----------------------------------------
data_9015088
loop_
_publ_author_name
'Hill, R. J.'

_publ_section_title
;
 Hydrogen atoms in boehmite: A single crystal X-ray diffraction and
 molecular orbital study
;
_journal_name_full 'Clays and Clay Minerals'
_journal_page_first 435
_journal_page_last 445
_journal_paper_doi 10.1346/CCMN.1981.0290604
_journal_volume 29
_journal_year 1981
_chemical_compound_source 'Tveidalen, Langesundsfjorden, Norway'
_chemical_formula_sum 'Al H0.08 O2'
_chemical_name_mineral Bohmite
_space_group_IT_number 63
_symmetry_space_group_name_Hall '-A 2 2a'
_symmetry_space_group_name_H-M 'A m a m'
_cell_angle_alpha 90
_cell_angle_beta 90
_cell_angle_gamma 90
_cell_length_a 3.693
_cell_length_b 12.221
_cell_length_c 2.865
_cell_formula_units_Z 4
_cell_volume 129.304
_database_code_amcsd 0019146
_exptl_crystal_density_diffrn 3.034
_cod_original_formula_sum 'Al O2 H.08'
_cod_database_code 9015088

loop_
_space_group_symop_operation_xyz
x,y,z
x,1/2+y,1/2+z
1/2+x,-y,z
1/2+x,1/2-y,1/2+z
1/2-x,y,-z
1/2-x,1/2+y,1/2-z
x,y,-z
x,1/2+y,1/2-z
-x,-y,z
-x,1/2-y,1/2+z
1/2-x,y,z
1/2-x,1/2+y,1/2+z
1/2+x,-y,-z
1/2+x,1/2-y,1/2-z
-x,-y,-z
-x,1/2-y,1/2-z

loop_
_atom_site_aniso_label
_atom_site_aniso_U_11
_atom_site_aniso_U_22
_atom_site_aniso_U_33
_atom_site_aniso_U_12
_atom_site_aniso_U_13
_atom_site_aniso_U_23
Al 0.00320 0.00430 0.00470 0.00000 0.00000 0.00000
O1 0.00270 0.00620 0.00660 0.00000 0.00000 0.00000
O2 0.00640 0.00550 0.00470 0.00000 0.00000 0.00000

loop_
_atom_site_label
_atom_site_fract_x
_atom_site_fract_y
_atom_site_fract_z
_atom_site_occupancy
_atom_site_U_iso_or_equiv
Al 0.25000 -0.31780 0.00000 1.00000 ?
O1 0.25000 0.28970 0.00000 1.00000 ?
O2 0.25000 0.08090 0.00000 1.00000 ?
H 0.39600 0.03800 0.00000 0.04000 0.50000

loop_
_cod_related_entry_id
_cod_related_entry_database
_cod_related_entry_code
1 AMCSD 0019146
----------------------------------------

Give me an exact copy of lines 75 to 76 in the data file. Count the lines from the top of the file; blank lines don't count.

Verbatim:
_cod_related_entry_id
_cod_related_entry_database